In yet another embodiment of the present invention, current is carefully controlled to regulate the speed of deposition and the rate of evolution of gas. A current of 1 to 10 milliamperes has proven effective at producing a good contact. If higher currents are used, the metal contact formed tends to become highly stressed and breaks away from the native crystal.
Another preferred embodiment of the present invention entails a protected surface of the crystal that is at negative polarity to the free carbon electrode within the electrochemical cell. Additional masking may be provided over the crystal to limit masking where the contacts will form.
The method of the present invention uses an in-situ etching process to remove part of a chemical component from a detector and leaving the other component as P- and N-type contacts. The system and method for forming rectifying junctions involves no external contamination; no oxide layer to degrade device performance; a room temperature process and easy to produce fine contacts; lower leakage between adjacent contacts as a result of the recessed nature of etch; higher internal electric field capability to improve charge collection; lower leakage current; lower cost to produce; and high yield of single crystalline materials.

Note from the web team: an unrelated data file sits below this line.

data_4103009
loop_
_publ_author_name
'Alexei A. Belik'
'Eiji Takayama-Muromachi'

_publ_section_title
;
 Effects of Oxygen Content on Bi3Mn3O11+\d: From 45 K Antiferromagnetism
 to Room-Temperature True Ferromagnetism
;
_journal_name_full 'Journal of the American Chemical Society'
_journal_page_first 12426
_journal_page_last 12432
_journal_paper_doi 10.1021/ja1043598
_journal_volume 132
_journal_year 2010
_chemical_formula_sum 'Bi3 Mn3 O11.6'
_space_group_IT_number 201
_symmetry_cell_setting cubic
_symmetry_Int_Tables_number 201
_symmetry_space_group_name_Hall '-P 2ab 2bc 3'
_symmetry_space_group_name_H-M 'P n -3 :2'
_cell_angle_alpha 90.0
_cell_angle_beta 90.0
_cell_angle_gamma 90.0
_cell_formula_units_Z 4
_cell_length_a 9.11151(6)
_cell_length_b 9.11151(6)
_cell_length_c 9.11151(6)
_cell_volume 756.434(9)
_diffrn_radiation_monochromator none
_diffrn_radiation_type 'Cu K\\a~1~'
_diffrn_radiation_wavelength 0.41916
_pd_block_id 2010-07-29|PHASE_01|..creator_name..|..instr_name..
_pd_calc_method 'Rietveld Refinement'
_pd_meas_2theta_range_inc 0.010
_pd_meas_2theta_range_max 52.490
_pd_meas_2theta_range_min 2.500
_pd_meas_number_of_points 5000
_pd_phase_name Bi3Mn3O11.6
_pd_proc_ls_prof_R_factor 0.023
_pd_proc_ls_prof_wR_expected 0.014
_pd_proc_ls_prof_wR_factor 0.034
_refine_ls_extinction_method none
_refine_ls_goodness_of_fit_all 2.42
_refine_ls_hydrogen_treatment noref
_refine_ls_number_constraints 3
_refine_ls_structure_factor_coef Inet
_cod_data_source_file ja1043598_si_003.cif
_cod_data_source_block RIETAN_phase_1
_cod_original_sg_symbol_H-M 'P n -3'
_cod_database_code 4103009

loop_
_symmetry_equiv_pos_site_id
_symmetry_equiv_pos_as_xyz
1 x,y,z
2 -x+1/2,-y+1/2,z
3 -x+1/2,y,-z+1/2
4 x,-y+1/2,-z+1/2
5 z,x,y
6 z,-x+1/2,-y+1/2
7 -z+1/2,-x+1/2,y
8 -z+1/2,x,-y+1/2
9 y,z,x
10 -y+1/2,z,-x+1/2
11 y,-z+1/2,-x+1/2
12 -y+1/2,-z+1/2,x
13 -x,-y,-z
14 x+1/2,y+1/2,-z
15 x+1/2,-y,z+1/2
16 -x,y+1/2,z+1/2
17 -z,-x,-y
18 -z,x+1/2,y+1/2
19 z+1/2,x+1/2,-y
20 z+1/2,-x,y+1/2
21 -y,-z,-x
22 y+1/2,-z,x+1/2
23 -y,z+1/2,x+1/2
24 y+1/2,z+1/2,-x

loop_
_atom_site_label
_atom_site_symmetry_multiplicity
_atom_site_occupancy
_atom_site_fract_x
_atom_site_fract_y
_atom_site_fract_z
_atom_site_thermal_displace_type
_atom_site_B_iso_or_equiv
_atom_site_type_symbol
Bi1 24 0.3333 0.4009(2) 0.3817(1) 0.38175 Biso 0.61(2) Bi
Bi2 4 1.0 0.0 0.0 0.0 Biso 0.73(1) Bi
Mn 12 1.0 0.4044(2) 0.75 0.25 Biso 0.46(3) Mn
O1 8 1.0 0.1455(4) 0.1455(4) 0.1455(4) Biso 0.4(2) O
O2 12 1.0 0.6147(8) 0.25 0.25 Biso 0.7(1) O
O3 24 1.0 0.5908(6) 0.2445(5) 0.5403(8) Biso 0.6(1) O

The systems and methods of the present invention provide alloy-semiconductors, more particularly, CdTe and CdZnTe alloy-semiconductors, with rectifying contacts. The systems and methods of the present invention also supply alloy-semiconductors, more particularly, CdTe and CdZnTe alloy-semiconductors, in which single crystalline substrates are employed. These aspects of the present invention permit the construction of more sensitive and more accurate radiation detectors. Such radiation detectors would serve a variety of significant applications.